From gravel racing to buying Pogačar’s Tour de France-winning bike: Formula 1 star Valtteri Bottas’ love affair with cycling

Formula 1 driver Valtteri Bottas is a world-class athlete and a bit sporty too. Apart from the training sessions required of a race car driver, he also enjoys participating in a variety of sports. Plus, he’s naturally athletic, highly competitive, and likely would have been successful in a number of different disciplines.

Growing up in the outdoor sports paradise near Lahti, Finland, he skis, snowboards and snowmobiles in the winter and enjoys racing and playing on bikes of all kinds in the warmer months. As a good Finn, he also played ice hockey for about ten years in his youth before motor racing took up most of his time. Hockey remains his second love although cycling may be tied for second.

Cycling Weekly was recently able to hang out with the Alfa-Romeo rider in his home region during a bike-packed mid-season break on the Formula 1 calendar which resumes this Sunday at the Belgian Grand Prix.

It’s been a busy week at home for Bottas, who organized and competed in his annual charity duathlon, while hosting meetings and participating in a test event for the FNLD GRVL, a gravel event he co-founded, and this will take place in June 2023.

Riding alongside Bottas was not only a chance to see the beauty and fantastic trails of the southern Finnish lake district, it was also a chance to meet Valtteri Bottas, the cyclist, who is not certainly not outdone outside of a car either.

Valterri Bottas, the cyclist

Valtteri Bottas and Tiffany Cromwell

Valterri Bottas and professional cyclist Tiffany Cromwell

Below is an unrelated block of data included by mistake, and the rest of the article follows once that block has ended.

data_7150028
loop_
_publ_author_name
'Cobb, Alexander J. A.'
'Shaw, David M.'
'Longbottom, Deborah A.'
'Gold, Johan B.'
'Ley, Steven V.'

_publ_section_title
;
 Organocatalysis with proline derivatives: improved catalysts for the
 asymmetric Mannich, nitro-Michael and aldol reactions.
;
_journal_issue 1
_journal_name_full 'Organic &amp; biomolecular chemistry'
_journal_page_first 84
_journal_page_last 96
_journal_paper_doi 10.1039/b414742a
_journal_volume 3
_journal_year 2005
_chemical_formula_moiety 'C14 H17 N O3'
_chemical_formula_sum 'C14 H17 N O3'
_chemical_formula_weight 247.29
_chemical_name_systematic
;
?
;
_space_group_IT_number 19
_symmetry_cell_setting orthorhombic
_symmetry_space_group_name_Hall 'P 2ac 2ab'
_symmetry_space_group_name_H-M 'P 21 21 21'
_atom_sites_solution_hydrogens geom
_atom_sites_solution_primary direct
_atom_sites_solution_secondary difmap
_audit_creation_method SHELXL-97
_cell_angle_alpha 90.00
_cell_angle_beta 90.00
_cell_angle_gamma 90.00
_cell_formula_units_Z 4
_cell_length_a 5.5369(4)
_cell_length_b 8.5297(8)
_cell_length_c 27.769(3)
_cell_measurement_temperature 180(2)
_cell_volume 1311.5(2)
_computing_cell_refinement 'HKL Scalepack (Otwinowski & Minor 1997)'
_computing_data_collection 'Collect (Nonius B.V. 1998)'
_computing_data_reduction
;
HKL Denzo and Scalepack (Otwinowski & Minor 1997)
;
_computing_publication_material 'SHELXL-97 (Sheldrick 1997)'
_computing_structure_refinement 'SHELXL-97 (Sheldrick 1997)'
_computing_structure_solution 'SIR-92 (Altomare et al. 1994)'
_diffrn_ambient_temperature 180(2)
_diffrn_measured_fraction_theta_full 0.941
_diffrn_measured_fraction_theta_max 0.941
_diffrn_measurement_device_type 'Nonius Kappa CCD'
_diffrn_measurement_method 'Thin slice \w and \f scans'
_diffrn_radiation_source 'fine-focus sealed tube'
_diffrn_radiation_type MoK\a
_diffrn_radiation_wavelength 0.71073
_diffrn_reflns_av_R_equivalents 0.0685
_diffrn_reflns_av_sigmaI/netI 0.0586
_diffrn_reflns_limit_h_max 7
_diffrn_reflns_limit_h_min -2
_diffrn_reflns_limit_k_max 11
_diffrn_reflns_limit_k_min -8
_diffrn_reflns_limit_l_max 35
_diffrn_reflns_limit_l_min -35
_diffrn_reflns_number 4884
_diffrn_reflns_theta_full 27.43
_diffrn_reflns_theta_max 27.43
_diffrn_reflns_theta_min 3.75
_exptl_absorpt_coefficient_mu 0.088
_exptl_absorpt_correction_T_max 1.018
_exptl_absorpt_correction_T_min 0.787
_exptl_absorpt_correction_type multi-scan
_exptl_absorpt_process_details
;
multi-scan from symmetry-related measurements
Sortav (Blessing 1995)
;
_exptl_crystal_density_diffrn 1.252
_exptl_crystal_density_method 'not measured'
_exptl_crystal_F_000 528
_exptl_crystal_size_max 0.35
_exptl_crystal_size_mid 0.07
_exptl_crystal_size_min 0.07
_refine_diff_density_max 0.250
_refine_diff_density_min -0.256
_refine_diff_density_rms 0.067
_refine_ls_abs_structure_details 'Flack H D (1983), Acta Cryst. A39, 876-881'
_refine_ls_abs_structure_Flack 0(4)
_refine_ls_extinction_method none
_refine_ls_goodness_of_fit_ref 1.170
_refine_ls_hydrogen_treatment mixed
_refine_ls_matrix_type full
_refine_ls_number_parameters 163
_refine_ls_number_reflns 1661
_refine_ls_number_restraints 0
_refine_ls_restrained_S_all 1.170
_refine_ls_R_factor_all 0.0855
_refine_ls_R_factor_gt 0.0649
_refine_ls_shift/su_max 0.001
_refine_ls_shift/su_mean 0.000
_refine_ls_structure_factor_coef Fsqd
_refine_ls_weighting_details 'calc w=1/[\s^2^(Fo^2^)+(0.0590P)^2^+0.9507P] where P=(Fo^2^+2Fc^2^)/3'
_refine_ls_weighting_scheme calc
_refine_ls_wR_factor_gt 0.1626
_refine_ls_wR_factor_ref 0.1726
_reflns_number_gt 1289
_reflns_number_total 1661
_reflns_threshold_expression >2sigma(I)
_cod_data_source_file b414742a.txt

(Image credit: Bryn Lennon/Getty Images)

Bottas told me he knew he was going to be a racing driver from the age of six, when he started karting. He then did everything to make it happen, from finding sponsors to support his karting career to studying auto mechanics in school. Yet his interests were never singular. His free time was often spent outdoors and bicycles have always been part of his life.

“The bikes were still there,” he said. “Road, mountain and, now, gravel – I like to ride it all.”

And it was apparent. Riding gravel bikes around Lahti, Bottas looked very comfortable on his bike and took every opportunity to hop over roots or get some air on the more MTB trails.

When motor racing became more serious and eventually his profession, bikes became a training tool as well as an escape from the monotony of gym workouts.

If you’re not deep into the world of Formula 1, it’s hard to appreciate how fit these guys are and how hard they train physically.

“Oh, it’s like a 90-10 split of training and fitness versus driving,” Bottas explained. “[The driving] is very limited. There are pre-season tests and otherwise it’s just during races and simulators.